Published June 14, 2021
The Center Square [By Casey Harper] –
The latest federal report suggests more troubles for the U.S. economy, even as experts hoped for a post-COVID economic surge.
The Bureau of Labor Statistics Thursday released new data showing a major spike in inflation, the largest since the financial crisis from over a decade ago.
“Over the last 12 months, the all items index increased 5.0 percent before seasonal adjustment,” BLS said. “This was the largest 12-month increase since a 5.4-percent increase for the period ending August 2008.”
Higher inflation means more expensive goods and services even as Americans struggle to recover from the economic fallout of the COVID-19 pandemic and the ensuing shutdown.
Some goods increased in price more than others. Household furnishings saw “its largest monthly increase since January 1976” and new vehicles increased 1.6% in May, its “largest 1-month increase since October 2009.”
The inflation report comes one day after the U.S. Department of Labor showed disappointing job creation for the month of May. The U.S economy added only 559,000 nonfarm jobs last month, short of 650,000 predicted by economists. Unemployment for the month was 5.8%.
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In April, the economy added only 266,000 nonfarm jobs, falling far short of experts’ prediction of 1 million new jobs. Those figures combined with rapidly rising inflation have experts worried.
“The index for used cars and trucks continued to rise sharply, increasing 7.3 percent in May,” BLS said. “This increase accounted for about one-third of the seasonally adjusted all items increase. The food index increased 0.4 percent in May, the same increase as in April. The energy index was unchanged in May, with a decline in the gasoline index again offsetting increases in the electricity and natural gas indexes.”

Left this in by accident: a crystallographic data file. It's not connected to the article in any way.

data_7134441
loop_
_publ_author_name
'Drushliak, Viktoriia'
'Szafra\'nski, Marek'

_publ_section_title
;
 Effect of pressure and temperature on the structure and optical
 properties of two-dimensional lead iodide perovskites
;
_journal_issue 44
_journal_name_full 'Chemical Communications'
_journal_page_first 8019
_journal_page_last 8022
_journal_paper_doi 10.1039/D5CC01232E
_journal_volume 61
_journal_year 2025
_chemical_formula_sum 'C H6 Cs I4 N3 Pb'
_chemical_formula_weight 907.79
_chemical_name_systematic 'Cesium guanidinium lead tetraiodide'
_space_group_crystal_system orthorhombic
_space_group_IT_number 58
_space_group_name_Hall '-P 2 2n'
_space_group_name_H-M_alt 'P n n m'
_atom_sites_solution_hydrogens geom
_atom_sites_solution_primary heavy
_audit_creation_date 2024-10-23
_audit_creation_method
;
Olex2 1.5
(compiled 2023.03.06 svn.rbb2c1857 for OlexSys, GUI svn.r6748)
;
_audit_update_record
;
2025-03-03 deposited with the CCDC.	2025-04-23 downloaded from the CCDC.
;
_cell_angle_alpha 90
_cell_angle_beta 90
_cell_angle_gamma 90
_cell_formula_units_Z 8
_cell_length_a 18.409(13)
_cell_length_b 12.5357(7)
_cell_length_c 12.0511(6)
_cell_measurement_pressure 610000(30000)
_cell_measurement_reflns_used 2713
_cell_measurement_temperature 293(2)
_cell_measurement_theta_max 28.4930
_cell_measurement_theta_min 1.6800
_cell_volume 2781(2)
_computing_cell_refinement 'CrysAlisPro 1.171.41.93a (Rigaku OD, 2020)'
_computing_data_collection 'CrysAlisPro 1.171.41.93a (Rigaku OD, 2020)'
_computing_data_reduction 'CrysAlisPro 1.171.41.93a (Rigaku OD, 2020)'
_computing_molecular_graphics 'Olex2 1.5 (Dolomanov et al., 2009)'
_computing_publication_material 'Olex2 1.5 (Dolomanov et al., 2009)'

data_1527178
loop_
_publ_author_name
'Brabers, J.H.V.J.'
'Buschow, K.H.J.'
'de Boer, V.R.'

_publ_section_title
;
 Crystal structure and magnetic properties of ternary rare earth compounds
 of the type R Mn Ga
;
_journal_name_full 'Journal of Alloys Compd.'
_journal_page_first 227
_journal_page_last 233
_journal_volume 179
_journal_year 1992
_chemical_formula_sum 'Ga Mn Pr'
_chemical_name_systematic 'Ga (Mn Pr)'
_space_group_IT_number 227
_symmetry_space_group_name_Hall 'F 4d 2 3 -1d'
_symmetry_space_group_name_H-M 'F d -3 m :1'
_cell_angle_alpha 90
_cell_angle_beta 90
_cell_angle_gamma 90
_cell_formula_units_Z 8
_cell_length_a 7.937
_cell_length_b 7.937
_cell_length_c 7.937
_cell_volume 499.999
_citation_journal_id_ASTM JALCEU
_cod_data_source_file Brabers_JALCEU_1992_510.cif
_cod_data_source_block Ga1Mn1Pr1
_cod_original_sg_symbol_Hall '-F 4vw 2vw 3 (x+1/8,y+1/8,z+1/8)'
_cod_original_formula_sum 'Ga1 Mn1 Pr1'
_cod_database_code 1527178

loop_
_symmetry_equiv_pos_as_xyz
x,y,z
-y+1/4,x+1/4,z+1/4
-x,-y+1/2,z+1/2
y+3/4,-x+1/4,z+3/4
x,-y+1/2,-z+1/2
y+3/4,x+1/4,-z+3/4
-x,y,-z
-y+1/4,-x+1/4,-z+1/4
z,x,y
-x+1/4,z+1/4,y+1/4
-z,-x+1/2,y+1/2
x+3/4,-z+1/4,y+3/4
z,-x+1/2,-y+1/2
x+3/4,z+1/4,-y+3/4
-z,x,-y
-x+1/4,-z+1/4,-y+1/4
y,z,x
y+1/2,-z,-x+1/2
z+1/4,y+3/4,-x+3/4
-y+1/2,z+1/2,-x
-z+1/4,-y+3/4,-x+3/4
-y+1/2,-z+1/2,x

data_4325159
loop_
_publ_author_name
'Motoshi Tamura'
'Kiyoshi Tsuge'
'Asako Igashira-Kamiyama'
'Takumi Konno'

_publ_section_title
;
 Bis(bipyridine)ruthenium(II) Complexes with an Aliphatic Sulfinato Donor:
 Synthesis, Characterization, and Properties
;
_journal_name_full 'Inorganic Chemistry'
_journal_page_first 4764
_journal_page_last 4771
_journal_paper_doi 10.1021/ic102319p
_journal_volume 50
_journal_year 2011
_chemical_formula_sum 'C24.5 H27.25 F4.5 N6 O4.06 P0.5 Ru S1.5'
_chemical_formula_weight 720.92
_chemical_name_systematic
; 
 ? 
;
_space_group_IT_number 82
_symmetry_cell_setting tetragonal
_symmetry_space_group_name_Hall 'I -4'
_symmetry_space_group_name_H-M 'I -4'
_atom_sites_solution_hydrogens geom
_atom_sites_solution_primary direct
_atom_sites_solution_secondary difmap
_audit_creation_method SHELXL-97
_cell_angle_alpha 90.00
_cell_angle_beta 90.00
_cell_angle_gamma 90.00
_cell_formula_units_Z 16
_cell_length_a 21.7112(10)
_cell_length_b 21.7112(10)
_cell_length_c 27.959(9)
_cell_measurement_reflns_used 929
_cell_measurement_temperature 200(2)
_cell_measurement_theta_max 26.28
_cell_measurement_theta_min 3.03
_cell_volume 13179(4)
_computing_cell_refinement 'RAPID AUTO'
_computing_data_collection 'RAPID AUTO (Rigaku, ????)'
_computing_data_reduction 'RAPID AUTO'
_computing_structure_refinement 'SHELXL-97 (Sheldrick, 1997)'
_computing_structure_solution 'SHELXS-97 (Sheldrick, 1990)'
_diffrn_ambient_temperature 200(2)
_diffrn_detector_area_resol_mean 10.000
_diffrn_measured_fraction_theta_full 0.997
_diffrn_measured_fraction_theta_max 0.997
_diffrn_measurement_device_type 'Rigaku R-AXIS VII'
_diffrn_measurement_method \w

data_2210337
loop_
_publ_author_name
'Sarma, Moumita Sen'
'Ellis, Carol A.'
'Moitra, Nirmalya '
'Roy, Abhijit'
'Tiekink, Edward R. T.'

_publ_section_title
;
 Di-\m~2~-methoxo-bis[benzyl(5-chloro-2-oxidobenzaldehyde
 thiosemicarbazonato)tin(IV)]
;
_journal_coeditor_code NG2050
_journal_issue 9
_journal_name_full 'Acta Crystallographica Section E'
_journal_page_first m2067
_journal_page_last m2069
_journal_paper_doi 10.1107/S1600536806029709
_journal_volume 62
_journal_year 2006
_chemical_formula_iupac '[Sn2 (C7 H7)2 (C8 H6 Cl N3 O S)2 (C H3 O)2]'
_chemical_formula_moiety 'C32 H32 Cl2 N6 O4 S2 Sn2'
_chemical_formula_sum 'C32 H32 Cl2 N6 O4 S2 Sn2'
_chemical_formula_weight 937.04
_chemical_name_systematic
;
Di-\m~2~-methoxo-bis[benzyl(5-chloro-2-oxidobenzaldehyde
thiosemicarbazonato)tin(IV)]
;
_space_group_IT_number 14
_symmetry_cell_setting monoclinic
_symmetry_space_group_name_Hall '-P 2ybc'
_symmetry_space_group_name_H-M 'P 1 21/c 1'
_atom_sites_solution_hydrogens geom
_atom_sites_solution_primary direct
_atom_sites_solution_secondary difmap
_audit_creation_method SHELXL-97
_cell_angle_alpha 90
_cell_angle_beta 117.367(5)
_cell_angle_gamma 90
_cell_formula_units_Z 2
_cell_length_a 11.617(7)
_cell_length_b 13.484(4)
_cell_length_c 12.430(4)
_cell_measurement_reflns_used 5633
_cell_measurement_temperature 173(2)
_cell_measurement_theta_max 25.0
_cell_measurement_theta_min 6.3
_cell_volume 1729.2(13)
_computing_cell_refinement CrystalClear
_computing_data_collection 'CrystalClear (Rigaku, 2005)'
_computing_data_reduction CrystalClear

The inflation data was not entirely unexpected. Last month, BLS released data showing a similar spike from the previous 12 months.
Republicans were quick to place the blame for increased inflation at the feet of President Joe Biden. Many on the right have tried to popularize the term “Bidinflation.”
“Consumer prices soared to a 13-year high with inflation up 5% in May,” Rep. Byron Donalds, R-Fla., wrote on Twitter, adding that Biden’s “economic agenda with outrageous deficit spending is highly destructive to our nation. Small businesses and lower & middle income-families suffer the most from #BidInflation.”
Republicans argue the rapidly rising debt from Biden’s proposed trillions of dollars in additional spending proposals will only worsen the problem.
“Inflation is up 5%,” said Sen. Tom Cotton, R-Ark. “And Biden wants to spend $6 trillion more to see how high it will go.”
A Rasmussen poll from May found that “76% of American Adults are at least Somewhat Concerned about inflation, including 45% who are Very Concerned.“
For now, economic experts are uncertain how much inflation will continue to rise this year.
“We have had more inflation in the first 5 months of this year than most forecasters expected for the full year,” said Jason Furman, a Harvard professor and expert at the Peterson Institute for International Economics
Biden has remained optimistic, though. After last months’ data, he encouraged Americans to focus on the long term.
“So, some months will exceed expectations, others will fall short,” Biden said. “The question is, ‘What is the trendline? Are we headed in the right direction? Are we taking the right steps to keep it going?’ And the answer clearly is yes.”
About the Author:
Casey Harper, The Center Square D.C. Bureau Reporter
Casey Harper is a Senior Reporter for the Washington, D.C. Bureau. He previously worked for The Daily Caller, The Hill, and Sinclair Broadcast Group. A graduate of Hillsdale College, Casey’s work has also appeared in Fox News, Fox Business, and USA Today.